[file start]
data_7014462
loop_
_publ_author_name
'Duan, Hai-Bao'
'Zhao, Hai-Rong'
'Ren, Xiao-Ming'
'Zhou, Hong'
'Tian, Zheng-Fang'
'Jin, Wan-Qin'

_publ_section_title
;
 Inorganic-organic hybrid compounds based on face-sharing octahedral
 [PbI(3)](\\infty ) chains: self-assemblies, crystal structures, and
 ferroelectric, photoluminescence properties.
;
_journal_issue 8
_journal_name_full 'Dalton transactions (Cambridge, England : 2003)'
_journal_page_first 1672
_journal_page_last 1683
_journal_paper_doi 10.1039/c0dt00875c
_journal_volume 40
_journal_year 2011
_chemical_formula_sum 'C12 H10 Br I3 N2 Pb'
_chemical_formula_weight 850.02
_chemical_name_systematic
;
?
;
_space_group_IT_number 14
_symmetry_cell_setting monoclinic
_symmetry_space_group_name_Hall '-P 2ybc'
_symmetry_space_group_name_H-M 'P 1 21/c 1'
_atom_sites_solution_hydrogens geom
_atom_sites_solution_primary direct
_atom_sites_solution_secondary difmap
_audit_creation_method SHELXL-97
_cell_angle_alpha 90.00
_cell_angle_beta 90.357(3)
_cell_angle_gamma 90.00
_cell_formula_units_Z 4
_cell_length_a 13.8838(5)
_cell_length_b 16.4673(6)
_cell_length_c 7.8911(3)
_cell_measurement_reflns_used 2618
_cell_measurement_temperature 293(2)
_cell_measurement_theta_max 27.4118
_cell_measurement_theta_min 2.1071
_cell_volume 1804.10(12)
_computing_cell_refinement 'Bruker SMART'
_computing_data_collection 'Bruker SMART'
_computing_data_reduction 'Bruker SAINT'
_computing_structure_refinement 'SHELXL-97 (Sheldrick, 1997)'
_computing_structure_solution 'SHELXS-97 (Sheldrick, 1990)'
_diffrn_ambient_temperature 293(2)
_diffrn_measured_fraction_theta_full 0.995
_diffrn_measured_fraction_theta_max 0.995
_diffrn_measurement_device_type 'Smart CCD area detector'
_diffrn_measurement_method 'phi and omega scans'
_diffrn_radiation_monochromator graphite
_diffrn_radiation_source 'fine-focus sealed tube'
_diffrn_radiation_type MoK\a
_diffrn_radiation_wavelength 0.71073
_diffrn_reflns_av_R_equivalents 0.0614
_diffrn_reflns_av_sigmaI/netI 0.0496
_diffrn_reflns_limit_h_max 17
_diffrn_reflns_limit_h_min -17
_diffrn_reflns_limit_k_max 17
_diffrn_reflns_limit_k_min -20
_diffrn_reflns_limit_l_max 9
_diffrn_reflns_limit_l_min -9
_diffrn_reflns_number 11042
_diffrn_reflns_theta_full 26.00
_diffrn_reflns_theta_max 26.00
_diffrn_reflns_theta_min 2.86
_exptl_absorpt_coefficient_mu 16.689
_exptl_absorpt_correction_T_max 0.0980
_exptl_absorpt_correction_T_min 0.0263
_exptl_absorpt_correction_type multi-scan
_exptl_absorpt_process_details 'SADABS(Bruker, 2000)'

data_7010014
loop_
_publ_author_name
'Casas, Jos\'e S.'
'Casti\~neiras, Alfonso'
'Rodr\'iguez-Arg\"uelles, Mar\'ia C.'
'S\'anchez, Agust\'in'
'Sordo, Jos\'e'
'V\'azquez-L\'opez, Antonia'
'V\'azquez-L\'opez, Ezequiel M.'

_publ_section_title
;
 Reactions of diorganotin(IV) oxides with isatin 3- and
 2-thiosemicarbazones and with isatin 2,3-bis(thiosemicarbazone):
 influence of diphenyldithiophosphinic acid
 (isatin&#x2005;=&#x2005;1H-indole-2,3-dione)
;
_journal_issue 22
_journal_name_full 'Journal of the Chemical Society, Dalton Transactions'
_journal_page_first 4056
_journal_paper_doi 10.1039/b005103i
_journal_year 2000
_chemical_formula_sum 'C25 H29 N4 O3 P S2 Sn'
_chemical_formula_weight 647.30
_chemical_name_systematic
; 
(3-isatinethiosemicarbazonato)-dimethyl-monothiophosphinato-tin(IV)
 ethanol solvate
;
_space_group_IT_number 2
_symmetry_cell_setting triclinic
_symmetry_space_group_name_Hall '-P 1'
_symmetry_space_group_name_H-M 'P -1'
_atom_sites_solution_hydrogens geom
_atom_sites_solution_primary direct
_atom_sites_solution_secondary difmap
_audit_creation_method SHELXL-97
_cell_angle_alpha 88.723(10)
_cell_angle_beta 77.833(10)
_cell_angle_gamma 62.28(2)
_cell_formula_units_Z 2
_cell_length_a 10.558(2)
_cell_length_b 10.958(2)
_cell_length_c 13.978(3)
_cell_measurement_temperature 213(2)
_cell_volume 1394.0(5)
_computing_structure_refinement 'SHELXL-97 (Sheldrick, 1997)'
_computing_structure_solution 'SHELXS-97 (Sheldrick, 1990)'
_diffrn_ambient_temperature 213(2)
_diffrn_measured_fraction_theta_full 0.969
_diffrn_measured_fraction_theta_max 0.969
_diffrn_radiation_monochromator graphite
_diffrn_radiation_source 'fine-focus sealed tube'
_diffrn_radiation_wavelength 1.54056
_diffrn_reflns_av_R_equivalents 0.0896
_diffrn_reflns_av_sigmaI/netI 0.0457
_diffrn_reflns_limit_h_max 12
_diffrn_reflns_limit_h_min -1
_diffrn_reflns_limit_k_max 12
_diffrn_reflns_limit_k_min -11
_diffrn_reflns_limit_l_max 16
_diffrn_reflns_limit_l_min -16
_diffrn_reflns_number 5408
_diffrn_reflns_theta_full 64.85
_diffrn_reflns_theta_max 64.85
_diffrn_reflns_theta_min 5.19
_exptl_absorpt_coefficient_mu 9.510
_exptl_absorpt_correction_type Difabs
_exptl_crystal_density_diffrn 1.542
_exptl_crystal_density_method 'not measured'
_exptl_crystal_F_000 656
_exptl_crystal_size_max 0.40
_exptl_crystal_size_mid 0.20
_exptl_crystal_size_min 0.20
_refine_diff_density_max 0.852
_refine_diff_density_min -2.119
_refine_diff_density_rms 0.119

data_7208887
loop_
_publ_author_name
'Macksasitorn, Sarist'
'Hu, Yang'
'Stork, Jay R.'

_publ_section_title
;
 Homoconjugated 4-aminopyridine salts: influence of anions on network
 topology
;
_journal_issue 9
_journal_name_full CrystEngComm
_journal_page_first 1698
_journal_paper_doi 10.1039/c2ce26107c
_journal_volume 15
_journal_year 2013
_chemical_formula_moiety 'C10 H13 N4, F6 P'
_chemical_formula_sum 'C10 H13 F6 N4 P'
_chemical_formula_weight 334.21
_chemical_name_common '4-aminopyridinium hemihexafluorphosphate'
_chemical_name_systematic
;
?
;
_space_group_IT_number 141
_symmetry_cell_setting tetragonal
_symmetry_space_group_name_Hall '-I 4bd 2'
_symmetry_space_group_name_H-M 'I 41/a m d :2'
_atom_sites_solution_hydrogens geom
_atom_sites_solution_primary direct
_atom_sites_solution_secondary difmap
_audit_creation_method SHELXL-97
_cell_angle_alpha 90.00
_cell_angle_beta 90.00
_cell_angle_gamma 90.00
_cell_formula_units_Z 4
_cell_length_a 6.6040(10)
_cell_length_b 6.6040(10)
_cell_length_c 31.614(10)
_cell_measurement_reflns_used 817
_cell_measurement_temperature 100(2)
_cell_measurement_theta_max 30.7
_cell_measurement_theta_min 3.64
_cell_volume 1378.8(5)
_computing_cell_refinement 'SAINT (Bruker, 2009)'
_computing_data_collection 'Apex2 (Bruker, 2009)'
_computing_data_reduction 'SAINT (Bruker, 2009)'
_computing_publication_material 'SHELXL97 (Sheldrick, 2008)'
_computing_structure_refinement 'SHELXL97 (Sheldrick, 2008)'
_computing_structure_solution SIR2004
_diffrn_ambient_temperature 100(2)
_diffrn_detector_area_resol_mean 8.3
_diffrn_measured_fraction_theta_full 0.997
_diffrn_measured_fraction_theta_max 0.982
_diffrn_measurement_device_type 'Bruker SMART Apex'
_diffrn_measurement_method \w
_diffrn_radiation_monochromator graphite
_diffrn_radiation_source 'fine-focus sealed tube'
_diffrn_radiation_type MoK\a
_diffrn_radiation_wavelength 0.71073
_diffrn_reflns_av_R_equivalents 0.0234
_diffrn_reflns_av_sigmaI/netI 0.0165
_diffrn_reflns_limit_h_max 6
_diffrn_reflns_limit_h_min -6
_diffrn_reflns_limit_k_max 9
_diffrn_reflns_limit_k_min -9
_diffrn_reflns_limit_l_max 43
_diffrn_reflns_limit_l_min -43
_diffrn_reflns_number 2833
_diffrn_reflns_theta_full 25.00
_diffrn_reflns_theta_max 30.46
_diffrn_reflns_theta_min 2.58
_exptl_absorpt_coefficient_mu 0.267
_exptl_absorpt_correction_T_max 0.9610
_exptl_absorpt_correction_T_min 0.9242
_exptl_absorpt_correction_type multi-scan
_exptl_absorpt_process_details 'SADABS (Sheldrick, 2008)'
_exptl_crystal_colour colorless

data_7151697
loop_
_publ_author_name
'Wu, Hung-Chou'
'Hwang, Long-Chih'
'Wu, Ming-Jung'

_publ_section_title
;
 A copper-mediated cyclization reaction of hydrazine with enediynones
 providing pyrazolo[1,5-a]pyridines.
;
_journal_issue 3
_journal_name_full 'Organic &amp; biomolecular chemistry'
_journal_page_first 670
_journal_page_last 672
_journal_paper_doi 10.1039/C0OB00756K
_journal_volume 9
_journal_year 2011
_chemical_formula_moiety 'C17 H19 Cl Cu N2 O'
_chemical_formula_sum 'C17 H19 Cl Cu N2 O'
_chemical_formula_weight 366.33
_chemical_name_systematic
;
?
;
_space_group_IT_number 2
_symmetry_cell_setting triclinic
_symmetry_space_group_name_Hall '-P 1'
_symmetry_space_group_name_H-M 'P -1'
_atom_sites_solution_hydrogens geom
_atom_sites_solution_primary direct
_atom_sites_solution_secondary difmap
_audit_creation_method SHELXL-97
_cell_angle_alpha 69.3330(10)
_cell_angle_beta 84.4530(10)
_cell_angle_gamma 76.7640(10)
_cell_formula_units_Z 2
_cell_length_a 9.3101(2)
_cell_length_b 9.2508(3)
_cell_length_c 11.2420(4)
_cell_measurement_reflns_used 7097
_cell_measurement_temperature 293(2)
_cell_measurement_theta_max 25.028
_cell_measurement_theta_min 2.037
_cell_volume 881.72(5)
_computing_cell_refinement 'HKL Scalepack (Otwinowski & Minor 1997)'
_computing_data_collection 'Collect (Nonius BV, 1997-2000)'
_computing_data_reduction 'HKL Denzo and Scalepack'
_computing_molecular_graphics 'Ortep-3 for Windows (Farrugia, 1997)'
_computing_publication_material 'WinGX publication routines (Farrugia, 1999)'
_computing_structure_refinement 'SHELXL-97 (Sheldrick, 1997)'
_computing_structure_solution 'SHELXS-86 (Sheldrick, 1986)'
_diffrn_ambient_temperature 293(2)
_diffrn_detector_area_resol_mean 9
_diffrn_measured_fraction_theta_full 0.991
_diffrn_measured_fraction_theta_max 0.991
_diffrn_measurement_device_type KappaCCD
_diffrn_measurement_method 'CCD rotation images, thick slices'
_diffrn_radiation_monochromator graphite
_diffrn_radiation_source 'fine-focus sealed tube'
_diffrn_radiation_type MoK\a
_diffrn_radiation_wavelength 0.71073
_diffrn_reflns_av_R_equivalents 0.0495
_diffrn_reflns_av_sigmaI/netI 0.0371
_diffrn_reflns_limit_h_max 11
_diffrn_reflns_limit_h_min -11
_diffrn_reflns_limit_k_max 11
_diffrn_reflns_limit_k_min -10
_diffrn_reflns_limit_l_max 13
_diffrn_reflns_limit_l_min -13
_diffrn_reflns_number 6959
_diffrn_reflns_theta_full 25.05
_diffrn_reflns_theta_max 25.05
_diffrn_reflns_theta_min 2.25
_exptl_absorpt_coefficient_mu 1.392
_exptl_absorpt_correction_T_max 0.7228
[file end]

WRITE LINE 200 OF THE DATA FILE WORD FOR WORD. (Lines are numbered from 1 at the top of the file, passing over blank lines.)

_cell_measurement_theta_min 3.64